Contrarian investing: Gannett vs Facebook
Here's why I would rather own the old school newspaper publisher than the social network.
Back in September, I went out on a limb in a column on TheStreet entitled I'd Rather Own Gannett than Facebook. It was a bit controversial at the time, because it suggested that the dinosaur was a better buy than the slick, newly public, must-own behemoth.
I don't mind being a contrarian, because that's part of what comes along with being a value investor. I also don't mind being wrong, because that comes with the territory, too. But in this case, so far anyway, the sentiments in that piece have demonstrated an important investment lesson.
In the eight months since that column ran, Gannett (GCI) has performed extremely well, with shares up about 52%, while Facebook (FB) is up about 19%. Granted, 19% in nothing to sneeze at, especially given that the S&P 500 ($INX) is up about 12.5% during the same period. But Gannett has been the winner here, so far anyway, which may be ironic to many.
Chances are, that you have more likely logged into Facebook in the past 24 hours than you have read a copy of USA Today, or any of the other Gannett-owned newspapers. Let's face it -- Facebook is still a somewhat shiny new object, used by millions. Some seemingly log every event of their day for all to see -- quite annoying, I might add -- and are practically addicted to it. That level of awareness and buzz is something that Gannett cannot claim. While Facebook has grabbed the headlines, Gannett has quietly gone about its business, successfully resurrecting a company that looked like it might go under just four years ago.
The investment lesson here is all about expectations. Little has been expected of Gannett, and the company has flown under the radar, paying down debt, raising its dividend, buying back shares, and delivering some very good results since 2009. What has long been seen as a newspaper company is much more, and the market may finally be figuring that out. Gannett's broadcasting segment generates much of the company's operating income, and last month's surprise bid for Belo (BLC) will expand that business dramatically.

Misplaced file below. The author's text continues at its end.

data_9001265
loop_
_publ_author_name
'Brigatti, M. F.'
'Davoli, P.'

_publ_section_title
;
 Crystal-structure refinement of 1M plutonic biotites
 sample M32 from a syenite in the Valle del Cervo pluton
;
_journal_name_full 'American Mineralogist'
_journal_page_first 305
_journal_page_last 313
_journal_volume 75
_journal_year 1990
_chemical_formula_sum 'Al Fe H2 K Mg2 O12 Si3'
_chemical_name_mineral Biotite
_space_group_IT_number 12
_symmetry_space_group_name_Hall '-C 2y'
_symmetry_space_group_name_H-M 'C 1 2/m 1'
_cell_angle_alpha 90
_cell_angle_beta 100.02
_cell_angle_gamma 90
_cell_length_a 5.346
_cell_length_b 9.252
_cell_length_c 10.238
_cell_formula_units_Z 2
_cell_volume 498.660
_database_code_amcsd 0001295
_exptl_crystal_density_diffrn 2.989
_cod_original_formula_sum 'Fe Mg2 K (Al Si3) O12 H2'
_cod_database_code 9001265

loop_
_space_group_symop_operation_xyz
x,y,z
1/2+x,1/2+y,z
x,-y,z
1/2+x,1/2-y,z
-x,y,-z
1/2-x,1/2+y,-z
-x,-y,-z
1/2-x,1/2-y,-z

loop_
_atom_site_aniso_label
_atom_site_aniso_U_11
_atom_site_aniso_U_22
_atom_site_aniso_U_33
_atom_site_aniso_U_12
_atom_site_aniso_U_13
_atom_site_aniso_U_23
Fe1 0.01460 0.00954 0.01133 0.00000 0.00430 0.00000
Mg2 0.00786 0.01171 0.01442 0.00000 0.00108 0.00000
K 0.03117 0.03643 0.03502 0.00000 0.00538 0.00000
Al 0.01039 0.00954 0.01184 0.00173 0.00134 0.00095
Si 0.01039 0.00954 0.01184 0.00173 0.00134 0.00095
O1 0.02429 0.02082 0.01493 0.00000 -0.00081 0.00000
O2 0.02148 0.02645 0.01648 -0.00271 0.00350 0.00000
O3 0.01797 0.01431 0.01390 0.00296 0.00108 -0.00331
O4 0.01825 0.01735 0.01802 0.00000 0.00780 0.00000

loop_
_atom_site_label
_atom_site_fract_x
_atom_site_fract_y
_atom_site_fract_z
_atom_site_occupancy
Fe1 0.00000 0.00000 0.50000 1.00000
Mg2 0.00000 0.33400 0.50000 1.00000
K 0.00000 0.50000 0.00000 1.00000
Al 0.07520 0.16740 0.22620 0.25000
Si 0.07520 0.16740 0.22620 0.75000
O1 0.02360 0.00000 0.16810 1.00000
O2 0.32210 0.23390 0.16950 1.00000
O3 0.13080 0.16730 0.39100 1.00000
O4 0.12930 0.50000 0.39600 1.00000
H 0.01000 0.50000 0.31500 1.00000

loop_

Meanwhile, expectations for Facebook have been huge. Despite a 24% pullback since late January, shares still trade at seven times 2014 consensus revenue estimates, and this is still a $60 billion market-cap company.
Now, there's no question that this is not a fly-by-night business with no prospects. There's $9.5 billion in cash and short-term investments on the books, and the company has delivered some solid margins. But high expectations and the inability to deliver the lofty growth expected by investors are the reasons that the stock is down 45% from its all-time high the very first day it traded, May 12, 2012.
Take the ugliest looking company, the "dog with fleas" of which little is expected. Compare it to the latest Wall Street growth darling. If the former can show some signs of life, a turnaround of sorts, its share price is somewhat likely to prosper. If the latter, with built-in high expectations can't deliver, watch out. That's why I'd still rather own Gannett than Facebook.
High, unachievable expectations can be dangerous to the wallets of unsuspecting investors. A company's products may seem cutting edge, but there's often a disconnect between price and value. On the flip side, "dogs with fleas" don't always turn around, but I'll save the "value trap" discussion for another day.
At the time of publication the author held no positions in any of the stocks mentioned.
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